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  • Writer's pictureNicola Vozzo

Losing a Part of Yourself: Breaking the Silence Around Pregnancy Loss

One in five.


One in five women have experienced pregnancy loss. This means, when I sit around with my friends, family and colleagues, chances are a bunch of them have gone through what I have. These statistics suggest shared experiences and commonality amongst women. And yet, as I have recently learned, this is one of the most isolating and lonely things a woman can experience. How did we get here?



In my private confessions and consolations, "I've had one, too" is something I heard many women admit to me. Others, just like me, have suffered alone, silently, and with a crushing heaviness. And yet, this is the first time I am hearing of their loss? From some of the women I am closest to? Why? Why aren't we talking? Why are we silenced in our suffering? So here I am - talking about it. Partly because this is part of my healing journey, but mostly because I hope this can help to reduce stigma surrounding pregnancy loss for other people, helping them to feel less isolated in their healing journey. We keep talking about the fact that we don't talk about it - so let's start talking.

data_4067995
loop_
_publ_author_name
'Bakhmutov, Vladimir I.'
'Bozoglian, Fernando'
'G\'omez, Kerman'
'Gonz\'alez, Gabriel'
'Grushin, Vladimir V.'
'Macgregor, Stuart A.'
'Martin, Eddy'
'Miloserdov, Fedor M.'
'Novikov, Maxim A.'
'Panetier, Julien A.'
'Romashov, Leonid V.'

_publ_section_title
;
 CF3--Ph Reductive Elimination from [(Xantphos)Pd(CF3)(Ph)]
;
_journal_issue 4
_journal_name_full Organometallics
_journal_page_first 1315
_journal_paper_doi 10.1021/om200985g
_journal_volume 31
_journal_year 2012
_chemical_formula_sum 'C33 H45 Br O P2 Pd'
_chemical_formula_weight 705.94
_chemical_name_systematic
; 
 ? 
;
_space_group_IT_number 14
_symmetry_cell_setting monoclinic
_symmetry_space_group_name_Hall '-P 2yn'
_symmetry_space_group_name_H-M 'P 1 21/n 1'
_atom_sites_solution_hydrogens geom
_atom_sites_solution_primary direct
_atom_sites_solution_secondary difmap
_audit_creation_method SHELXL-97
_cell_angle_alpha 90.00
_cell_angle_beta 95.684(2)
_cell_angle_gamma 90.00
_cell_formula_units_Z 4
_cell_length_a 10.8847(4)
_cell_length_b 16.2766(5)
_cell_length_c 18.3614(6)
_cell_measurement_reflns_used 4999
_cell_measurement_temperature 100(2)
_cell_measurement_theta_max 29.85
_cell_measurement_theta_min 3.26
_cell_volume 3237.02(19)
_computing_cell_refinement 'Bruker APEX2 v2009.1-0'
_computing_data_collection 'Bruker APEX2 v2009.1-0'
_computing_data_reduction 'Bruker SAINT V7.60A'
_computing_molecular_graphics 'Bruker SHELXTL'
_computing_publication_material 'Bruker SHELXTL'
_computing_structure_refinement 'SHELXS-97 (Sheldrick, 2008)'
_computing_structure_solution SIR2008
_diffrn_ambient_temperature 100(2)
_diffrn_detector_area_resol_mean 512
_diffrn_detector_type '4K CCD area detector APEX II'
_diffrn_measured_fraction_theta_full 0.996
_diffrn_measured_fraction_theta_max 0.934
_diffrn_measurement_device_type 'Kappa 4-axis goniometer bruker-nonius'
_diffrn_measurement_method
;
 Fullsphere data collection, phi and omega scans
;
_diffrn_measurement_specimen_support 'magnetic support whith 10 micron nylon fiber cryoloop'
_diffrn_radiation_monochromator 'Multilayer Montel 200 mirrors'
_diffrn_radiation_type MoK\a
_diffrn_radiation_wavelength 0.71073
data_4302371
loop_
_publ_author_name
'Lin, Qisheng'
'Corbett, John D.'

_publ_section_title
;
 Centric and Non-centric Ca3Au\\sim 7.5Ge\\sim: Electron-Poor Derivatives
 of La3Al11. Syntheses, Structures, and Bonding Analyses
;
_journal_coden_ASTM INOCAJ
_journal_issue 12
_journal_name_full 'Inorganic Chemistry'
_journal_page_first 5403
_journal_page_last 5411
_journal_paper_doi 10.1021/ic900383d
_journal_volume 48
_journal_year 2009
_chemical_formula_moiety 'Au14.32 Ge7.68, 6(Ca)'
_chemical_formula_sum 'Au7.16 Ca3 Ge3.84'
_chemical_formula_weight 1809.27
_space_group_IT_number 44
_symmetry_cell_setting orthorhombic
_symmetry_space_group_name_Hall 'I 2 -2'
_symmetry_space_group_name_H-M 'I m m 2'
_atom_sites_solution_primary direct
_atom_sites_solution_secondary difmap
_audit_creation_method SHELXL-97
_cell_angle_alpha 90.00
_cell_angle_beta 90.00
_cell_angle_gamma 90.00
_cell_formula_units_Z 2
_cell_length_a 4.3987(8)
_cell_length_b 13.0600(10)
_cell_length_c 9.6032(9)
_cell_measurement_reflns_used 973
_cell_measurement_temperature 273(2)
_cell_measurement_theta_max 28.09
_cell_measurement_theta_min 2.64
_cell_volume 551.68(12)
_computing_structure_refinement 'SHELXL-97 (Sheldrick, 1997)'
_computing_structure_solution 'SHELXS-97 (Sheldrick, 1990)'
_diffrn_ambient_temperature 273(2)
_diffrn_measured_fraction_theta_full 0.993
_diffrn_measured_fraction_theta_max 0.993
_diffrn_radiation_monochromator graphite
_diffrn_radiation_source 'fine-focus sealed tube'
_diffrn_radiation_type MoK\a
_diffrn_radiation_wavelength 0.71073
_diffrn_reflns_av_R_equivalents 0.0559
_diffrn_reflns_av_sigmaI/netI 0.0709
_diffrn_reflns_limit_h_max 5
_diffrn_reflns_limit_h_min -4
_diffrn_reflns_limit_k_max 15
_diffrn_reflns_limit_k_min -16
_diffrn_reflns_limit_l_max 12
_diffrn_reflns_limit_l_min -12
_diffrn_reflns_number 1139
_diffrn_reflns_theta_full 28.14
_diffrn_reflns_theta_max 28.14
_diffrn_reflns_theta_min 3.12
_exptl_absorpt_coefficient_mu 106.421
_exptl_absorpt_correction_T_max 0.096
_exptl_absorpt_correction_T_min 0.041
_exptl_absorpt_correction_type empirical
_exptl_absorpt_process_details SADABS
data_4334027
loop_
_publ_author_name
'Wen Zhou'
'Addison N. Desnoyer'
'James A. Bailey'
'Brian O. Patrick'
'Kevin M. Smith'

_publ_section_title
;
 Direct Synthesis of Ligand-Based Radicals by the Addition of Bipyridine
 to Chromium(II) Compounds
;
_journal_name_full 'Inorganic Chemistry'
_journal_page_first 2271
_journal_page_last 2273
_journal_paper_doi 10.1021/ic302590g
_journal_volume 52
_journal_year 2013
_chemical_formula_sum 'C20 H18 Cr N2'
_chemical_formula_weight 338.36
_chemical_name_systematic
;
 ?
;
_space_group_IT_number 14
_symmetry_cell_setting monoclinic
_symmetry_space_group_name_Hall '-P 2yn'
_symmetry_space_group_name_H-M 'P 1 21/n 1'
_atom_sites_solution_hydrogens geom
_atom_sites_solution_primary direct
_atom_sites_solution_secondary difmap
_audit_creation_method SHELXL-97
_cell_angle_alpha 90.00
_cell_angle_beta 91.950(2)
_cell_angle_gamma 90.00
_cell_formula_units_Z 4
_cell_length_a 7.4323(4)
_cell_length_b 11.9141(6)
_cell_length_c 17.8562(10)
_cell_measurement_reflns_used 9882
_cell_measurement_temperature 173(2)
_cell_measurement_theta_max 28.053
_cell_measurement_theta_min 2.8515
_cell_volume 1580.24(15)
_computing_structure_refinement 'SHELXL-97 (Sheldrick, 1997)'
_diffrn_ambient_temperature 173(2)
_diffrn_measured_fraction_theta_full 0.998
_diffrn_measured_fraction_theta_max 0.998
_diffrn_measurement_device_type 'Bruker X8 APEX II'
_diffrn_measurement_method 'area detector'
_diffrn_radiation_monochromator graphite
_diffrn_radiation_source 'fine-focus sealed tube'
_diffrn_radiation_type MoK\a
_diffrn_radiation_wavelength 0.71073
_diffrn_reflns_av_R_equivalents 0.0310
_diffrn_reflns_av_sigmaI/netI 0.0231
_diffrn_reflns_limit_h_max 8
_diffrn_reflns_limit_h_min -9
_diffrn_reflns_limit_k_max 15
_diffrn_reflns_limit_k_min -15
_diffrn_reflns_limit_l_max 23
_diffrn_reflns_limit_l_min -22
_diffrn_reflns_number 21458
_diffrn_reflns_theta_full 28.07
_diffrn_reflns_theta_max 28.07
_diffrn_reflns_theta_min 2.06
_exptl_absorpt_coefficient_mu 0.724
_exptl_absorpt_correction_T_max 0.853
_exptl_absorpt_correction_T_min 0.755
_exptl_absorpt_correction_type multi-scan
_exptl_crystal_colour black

Being pregnant is crazy. Brene Brown has carefully categorised every human emotion and experience into eighty-seven (and I'm pretty sure I experienced every single one of those emotions within a week of being pregnant!) For me, something changed as soon as I saw those two little pink lines, confirming what my body and heart had already known. My mind was instantly shifted from 'me' to 'us'. Suddenly, I saw a future with this little person who I already loved more than anything.